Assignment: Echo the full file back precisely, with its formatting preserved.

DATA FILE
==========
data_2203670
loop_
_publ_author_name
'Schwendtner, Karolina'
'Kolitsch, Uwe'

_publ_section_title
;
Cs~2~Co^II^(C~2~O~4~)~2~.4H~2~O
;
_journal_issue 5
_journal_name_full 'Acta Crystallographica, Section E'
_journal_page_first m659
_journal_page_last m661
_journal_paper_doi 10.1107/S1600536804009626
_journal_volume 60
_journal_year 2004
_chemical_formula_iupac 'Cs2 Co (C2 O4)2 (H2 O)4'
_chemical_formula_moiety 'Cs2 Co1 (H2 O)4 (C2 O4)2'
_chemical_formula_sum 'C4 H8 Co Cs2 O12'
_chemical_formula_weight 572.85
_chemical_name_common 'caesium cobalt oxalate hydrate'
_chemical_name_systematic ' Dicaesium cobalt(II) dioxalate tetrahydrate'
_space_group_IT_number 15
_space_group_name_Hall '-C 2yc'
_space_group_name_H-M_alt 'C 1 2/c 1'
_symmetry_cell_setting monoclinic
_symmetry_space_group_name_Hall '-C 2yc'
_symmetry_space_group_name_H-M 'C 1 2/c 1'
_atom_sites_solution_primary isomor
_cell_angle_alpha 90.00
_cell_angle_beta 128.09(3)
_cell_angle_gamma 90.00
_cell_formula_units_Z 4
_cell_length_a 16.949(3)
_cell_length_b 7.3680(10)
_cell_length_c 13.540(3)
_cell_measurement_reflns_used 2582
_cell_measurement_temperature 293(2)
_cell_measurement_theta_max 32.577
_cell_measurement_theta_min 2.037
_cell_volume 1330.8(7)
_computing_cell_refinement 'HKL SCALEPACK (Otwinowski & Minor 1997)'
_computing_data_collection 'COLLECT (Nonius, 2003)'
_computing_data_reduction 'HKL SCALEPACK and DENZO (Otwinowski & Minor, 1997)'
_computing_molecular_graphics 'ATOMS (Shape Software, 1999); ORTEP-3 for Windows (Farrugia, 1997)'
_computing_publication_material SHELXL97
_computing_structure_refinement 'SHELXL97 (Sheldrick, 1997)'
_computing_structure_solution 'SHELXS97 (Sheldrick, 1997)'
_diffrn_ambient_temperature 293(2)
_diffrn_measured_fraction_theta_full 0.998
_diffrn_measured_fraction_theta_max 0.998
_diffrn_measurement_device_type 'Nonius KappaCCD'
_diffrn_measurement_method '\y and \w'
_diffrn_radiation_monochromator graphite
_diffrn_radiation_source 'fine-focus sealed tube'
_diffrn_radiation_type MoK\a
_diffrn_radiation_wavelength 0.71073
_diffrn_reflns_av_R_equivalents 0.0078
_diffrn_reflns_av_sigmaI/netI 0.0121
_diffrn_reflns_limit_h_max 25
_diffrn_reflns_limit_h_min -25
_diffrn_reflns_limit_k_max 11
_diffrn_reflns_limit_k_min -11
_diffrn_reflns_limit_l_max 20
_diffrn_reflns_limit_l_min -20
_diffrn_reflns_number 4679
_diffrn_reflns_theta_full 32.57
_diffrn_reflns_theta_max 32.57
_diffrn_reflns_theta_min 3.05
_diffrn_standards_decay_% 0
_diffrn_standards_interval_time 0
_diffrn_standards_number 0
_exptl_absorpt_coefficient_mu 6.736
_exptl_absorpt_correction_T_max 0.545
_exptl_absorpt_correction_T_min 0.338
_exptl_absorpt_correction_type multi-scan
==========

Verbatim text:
data_2203670
loop_
_publ_author_name
'Schwendtner, Karolina'
'Kolitsch, Uwe'

_publ_section_title
;
Cs~2~Co^II^(C~2~O~4~)~2~.4H~2~O
;
_journal_issue 5
_journal_name_full 'Acta Crystallographica, Section E'
_journal_page_first m659
_journal_page_last m661
_journal_paper_doi 10.1107/S1600536804009626
_journal_volume 60
_journal_year 2004
_chemical_formula_iupac 'Cs2 Co (C2 O4)2 (H2 O)4'
_chemical_formula_moiety 'Cs2 Co1 (H2 O)4 (C2 O4)2'
_chemical_formula_sum 'C4 H8 Co Cs2 O12'
_chemical_formula_weight 572.85
_chemical_name_common 'caesium cobalt oxalate hydrate'
_chemical_name_systematic ' Dicaesium cobalt(II) dioxalate tetrahydrate'
_space_group_IT_number 15
_space_group_name_Hall '-C 2yc'
_space_group_name_H-M_alt 'C 1 2/c 1'
_symmetry_cell_setting monoclinic
_symmetry_space_group_name_Hall '-C 2yc'
_symmetry_space_group_name_H-M 'C 1 2/c 1'
_atom_sites_solution_primary isomor
_cell_angle_alpha 90.00
_cell_angle_beta 128.09(3)
_cell_angle_gamma 90.00
_cell_formula_units_Z 4
_cell_length_a 16.949(3)
_cell_length_b 7.3680(10)
_cell_length_c 13.540(3)
_cell_measurement_reflns_used 2582
_cell_measurement_temperature 293(2)
_cell_measurement_theta_max 32.577
_cell_measurement_theta_min 2.037
_cell_volume 1330.8(7)
_computing_cell_refinement 'HKL SCALEPACK (Otwinowski & Minor 1997)'
_computing_data_collection 'COLLECT (Nonius, 2003)'
_computing_data_reduction 'HKL SCALEPACK and DENZO (Otwinowski & Minor, 1997)'
_computing_molecular_graphics 'ATOMS (Shape Software, 1999); ORTEP-3 for Windows (Farrugia, 1997)'
_computing_publication_material SHELXL97
_computing_structure_refinement 'SHELXL97 (Sheldrick, 1997)'
_computing_structure_solution 'SHELXS97 (Sheldrick, 1997)'
_diffrn_ambient_temperature 293(2)
_diffrn_measured_fraction_theta_full 0.998
_diffrn_measured_fraction_theta_max 0.998
_diffrn_measurement_device_type 'Nonius KappaCCD'
_diffrn_measurement_method '\y and \w'
_diffrn_radiation_monochromator graphite
_diffrn_radiation_source 'fine-focus sealed tube'
_diffrn_radiation_type MoK\a
_diffrn_radiation_wavelength 0.71073
_diffrn_reflns_av_R_equivalents 0.0078
_diffrn_reflns_av_sigmaI/netI 0.0121
_diffrn_reflns_limit_h_max 25
_diffrn_reflns_limit_h_min -25
_diffrn_reflns_limit_k_max 11
_diffrn_reflns_limit_k_min -11
_diffrn_reflns_limit_l_max 20
_diffrn_reflns_limit_l_min -20
_diffrn_reflns_number 4679
_diffrn_reflns_theta_full 32.57
_diffrn_reflns_theta_max 32.57
_diffrn_reflns_theta_min 3.05
_diffrn_standards_decay_% 0
_diffrn_standards_interval_time 0
_diffrn_standards_number 0
_exptl_absorpt_coefficient_mu 6.736
_exptl_absorpt_correction_T_max 0.545
_exptl_absorpt_correction_T_min 0.338
_exptl_absorpt_correction_type multi-scan